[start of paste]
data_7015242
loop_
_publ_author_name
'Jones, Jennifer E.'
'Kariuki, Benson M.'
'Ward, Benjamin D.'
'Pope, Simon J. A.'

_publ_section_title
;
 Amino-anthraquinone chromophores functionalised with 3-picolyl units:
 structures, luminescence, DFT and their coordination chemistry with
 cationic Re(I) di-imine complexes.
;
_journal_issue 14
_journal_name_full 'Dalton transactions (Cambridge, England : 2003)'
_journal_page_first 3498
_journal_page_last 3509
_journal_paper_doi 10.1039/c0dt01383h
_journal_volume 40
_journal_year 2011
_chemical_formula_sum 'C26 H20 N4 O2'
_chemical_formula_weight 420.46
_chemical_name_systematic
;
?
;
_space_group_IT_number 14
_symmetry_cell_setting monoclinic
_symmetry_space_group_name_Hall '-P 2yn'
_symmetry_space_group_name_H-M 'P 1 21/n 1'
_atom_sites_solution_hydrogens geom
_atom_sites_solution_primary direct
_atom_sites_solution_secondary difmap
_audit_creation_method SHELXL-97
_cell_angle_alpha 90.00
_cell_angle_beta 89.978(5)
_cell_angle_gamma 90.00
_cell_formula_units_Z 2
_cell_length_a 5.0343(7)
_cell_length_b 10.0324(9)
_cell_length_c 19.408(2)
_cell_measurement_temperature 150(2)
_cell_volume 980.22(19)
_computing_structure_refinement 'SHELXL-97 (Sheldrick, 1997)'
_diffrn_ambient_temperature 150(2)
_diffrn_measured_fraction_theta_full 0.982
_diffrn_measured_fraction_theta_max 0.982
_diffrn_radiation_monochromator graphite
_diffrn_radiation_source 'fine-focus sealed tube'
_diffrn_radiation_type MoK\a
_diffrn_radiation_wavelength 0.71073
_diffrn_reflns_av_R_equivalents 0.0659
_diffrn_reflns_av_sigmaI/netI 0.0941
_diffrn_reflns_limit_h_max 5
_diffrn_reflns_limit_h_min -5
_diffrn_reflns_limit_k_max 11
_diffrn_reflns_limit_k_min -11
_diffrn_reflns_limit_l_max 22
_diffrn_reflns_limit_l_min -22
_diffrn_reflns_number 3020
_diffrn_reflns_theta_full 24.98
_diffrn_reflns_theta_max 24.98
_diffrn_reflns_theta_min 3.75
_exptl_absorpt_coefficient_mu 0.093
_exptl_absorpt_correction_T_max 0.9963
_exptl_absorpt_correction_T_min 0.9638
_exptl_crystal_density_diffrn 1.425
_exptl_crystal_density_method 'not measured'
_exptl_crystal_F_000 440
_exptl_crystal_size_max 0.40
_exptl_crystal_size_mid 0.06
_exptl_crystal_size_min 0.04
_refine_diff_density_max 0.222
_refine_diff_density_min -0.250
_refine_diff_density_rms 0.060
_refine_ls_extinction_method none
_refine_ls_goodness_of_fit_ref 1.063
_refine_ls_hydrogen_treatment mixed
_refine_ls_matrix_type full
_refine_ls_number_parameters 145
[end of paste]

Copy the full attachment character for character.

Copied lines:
data_7015242
loop_
_publ_author_name
'Jones, Jennifer E.'
'Kariuki, Benson M.'
'Ward, Benjamin D.'
'Pope, Simon J. A.'

_publ_section_title
;
 Amino-anthraquinone chromophores functionalised with 3-picolyl units:
 structures, luminescence, DFT and their coordination chemistry with
 cationic Re(I) di-imine complexes.
;
_journal_issue 14
_journal_name_full 'Dalton transactions (Cambridge, England : 2003)'
_journal_page_first 3498
_journal_page_last 3509
_journal_paper_doi 10.1039/c0dt01383h
_journal_volume 40
_journal_year 2011
_chemical_formula_sum 'C26 H20 N4 O2'
_chemical_formula_weight 420.46
_chemical_name_systematic
;
?
;
_space_group_IT_number 14
_symmetry_cell_setting monoclinic
_symmetry_space_group_name_Hall '-P 2yn'
_symmetry_space_group_name_H-M 'P 1 21/n 1'
_atom_sites_solution_hydrogens geom
_atom_sites_solution_primary direct
_atom_sites_solution_secondary difmap
_audit_creation_method SHELXL-97
_cell_angle_alpha 90.00
_cell_angle_beta 89.978(5)
_cell_angle_gamma 90.00
_cell_formula_units_Z 2
_cell_length_a 5.0343(7)
_cell_length_b 10.0324(9)
_cell_length_c 19.408(2)
_cell_measurement_temperature 150(2)
_cell_volume 980.22(19)
_computing_structure_refinement 'SHELXL-97 (Sheldrick, 1997)'
_diffrn_ambient_temperature 150(2)
_diffrn_measured_fraction_theta_full 0.982
_diffrn_measured_fraction_theta_max 0.982
_diffrn_radiation_monochromator graphite
_diffrn_radiation_source 'fine-focus sealed tube'
_diffrn_radiation_type MoK\a
_diffrn_radiation_wavelength 0.71073
_diffrn_reflns_av_R_equivalents 0.0659
_diffrn_reflns_av_sigmaI/netI 0.0941
_diffrn_reflns_limit_h_max 5
_diffrn_reflns_limit_h_min -5
_diffrn_reflns_limit_k_max 11
_diffrn_reflns_limit_k_min -11
_diffrn_reflns_limit_l_max 22
_diffrn_reflns_limit_l_min -22
_diffrn_reflns_number 3020
_diffrn_reflns_theta_full 24.98
_diffrn_reflns_theta_max 24.98
_diffrn_reflns_theta_min 3.75
_exptl_absorpt_coefficient_mu 0.093
_exptl_absorpt_correction_T_max 0.9963
_exptl_absorpt_correction_T_min 0.9638
_exptl_crystal_density_diffrn 1.425
_exptl_crystal_density_method 'not measured'
_exptl_crystal_F_000 440
_exptl_crystal_size_max 0.40
_exptl_crystal_size_mid 0.06
_exptl_crystal_size_min 0.04
_refine_diff_density_max 0.222
_refine_diff_density_min -0.250
_refine_diff_density_rms 0.060
_refine_ls_extinction_method none
_refine_ls_goodness_of_fit_ref 1.063
_refine_ls_hydrogen_treatment mixed
_refine_ls_matrix_type full
_refine_ls_number_parameters 145